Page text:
One solution is to use, originally developed by one of us (Christian) at For those who are manually sending transactions, you can use our web interface (pictured below) to determine how much you’ll likely need to send in fees to get a transaction through in a given amount of time:

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Before you leave the country, you’re going to want to make sure that you can access your money while abroad without paying outrageous fees.

It’s your money — you shouldn’t have to pay to use it.

By doing a little extra legwork ahead of time, however, you can easily avoid foreign transaction and ATM fees, as well as set yourself up to make money by taking advantage of travel-friendly rewards programs.

Open a Bank Account without Foreign ATM Fees

A quick way to rack up enormous fees is to pull money out of a foreign ATM from an account that charges foreign transaction fees. A lot of accounts will hit you with an extra fee of up to $5 for each withdrawal — this is in addition to the ATM fee itself, which can get spendy ($6 in Thailand, for example).

Moving your spending money into a checking account without foreign ATM fees will save you hundreds of dollars each year, because you’ll always want to pull out money in the local currency when you arrive...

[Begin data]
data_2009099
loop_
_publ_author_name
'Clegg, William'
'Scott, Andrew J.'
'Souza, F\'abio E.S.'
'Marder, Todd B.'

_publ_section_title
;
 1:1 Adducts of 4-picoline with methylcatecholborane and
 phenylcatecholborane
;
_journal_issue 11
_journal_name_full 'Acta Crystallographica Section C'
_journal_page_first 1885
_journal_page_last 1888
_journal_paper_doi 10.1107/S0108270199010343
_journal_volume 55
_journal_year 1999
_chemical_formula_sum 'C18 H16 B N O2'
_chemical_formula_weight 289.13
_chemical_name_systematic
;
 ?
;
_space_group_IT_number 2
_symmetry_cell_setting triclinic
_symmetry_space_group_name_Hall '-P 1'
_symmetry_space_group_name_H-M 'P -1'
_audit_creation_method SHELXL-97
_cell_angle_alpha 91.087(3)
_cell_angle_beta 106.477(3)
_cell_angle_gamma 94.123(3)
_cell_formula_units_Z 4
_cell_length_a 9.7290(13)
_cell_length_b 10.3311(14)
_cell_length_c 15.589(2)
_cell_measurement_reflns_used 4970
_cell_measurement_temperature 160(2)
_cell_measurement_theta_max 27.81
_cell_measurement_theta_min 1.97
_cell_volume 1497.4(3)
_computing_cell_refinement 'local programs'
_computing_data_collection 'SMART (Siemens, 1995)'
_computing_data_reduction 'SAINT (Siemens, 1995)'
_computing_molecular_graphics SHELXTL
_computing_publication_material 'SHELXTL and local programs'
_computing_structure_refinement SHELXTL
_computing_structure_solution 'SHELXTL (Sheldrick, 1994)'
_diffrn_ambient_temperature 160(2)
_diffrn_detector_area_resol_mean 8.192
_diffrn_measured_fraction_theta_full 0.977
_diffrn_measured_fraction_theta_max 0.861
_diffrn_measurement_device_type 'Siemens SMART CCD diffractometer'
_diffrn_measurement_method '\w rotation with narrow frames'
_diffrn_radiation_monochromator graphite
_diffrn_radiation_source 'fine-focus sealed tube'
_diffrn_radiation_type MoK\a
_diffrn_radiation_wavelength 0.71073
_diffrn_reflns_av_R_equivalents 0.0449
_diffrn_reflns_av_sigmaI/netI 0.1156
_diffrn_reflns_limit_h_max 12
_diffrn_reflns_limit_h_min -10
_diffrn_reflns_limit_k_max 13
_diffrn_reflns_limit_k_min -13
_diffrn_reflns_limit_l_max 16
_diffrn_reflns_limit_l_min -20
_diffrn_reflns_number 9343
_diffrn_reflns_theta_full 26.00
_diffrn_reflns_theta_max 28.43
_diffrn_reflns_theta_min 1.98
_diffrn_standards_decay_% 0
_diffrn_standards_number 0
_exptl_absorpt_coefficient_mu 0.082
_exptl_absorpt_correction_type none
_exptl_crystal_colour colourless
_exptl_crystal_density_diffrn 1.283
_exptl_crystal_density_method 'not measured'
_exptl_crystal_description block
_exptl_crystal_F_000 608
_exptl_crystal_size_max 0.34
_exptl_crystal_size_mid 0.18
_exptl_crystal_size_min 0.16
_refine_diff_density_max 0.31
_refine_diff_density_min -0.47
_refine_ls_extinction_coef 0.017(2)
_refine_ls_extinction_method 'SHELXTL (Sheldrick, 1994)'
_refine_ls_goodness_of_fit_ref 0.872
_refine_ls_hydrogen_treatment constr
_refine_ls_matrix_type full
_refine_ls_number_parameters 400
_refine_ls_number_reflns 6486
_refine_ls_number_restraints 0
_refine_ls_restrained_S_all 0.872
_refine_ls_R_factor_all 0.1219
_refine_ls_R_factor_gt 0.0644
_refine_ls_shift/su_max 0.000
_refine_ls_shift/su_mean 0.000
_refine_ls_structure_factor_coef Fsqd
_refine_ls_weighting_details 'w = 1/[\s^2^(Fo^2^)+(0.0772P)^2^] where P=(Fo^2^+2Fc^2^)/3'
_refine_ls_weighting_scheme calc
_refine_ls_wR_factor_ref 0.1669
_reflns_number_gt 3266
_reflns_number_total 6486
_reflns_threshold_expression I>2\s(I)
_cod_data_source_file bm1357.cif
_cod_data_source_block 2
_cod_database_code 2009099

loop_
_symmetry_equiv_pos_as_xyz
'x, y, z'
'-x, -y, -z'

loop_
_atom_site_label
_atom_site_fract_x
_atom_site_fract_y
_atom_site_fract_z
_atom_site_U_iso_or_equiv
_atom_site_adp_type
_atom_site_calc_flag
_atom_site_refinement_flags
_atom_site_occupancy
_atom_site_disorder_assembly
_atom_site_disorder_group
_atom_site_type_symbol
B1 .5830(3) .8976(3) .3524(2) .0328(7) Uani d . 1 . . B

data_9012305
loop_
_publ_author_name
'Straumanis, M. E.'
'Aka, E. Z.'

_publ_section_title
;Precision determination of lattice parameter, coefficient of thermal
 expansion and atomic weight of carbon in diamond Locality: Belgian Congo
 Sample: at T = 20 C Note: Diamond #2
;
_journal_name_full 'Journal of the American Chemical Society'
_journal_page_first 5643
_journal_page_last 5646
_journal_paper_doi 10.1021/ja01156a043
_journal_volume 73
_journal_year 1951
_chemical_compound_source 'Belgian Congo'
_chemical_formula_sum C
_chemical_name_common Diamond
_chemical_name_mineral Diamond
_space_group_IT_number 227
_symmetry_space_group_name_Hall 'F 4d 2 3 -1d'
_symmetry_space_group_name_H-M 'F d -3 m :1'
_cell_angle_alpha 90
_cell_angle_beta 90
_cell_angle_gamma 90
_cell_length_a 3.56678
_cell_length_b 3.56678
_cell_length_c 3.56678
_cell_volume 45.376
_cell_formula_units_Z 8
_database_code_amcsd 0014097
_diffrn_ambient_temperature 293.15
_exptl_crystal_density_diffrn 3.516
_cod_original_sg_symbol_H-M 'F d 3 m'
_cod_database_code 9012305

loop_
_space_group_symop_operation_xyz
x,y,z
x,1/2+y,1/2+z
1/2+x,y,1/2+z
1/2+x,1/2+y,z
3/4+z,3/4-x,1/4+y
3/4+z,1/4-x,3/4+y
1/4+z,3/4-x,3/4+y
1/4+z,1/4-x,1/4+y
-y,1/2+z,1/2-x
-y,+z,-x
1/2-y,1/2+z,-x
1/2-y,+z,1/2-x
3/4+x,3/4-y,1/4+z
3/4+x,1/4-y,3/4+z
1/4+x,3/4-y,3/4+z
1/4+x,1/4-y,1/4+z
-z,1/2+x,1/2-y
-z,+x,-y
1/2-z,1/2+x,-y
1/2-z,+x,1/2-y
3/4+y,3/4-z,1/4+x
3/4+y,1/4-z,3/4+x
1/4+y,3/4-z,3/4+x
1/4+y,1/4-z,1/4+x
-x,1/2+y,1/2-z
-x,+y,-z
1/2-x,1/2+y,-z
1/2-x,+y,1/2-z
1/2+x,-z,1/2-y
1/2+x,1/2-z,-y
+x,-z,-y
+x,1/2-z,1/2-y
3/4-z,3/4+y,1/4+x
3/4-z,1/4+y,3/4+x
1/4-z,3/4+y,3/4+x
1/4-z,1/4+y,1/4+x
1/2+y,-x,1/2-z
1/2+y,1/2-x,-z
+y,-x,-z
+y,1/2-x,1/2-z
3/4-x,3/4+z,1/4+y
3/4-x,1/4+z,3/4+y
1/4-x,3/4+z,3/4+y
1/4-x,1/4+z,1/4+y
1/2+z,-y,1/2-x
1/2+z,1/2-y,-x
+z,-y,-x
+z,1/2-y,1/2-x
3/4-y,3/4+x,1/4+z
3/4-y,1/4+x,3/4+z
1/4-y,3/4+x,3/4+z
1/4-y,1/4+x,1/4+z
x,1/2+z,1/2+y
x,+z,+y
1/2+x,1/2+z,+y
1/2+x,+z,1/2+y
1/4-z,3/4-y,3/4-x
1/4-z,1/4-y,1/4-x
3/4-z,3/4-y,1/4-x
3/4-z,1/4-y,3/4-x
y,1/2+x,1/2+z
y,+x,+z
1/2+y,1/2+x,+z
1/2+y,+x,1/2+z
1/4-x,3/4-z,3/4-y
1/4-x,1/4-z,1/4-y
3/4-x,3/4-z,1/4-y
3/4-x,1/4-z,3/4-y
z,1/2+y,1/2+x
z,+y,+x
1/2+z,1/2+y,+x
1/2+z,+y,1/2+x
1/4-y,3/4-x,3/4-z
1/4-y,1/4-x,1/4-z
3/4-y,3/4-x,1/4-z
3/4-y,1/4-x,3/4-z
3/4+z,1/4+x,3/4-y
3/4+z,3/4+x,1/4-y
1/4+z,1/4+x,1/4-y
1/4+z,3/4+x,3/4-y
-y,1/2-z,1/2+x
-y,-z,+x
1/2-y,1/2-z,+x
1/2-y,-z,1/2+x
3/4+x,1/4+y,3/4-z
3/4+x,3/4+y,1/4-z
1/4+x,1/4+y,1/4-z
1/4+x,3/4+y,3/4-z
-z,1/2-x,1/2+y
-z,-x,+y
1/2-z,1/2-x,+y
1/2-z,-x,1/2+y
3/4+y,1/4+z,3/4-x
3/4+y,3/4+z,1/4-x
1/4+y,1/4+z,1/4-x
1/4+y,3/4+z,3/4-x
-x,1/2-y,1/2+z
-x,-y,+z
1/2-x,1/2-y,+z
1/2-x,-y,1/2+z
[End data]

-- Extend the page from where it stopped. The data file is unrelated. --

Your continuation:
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Please let me clarify.

the fees listed below are current as of the date of this post.

Fees for sending bitcoin

We don't charge a fee to send bitcoin out from your bitcoin wallet on any amount over 0.0001 BTC.
(Sending over 0.0001 bitcoin is free) The TX fee paid to the bitcoin miners is paid for you by Coinbase

If you send less than 0.0001 BTC, then there will be a mandatory TX fee added to pay the bitcoin miners. We won't pay the bitcoin TX fee when you send less than 0.0001 BTC.

Sending bitcoin from one Coinbase wallet to another Coinbase wallet is always free (no fee) no matter how little bitcoin you send.

There is no fee for receiving bitcoin.

Fees for sending and receiving fiat currency (USD, EUR, CAD, etc) to your Coinbase account.

Fee's for buying/selling bitcoin -- converting fiat currency to bitcoin

There maybe a minimum fee of up to...

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I really detest the smart ass comments that get made when these type of post appear.

A story . . .

A couple of days ago I get a call from my staff that a customer wants to talk to me. I have a chat on the phone and he is asking if I can cash out 3 bitcoin for him. As one of the few bitcoin accepting businesses in town I try to help out where I can so agree to meet him a few hours later.

So we meet up. He tells me he has been working in China for a Bitcoin mining company, shows some pics of the miner premises and we have a nice chat about bitcoin. He's a marketing guy and bitcoin is only one interest for the company he works for.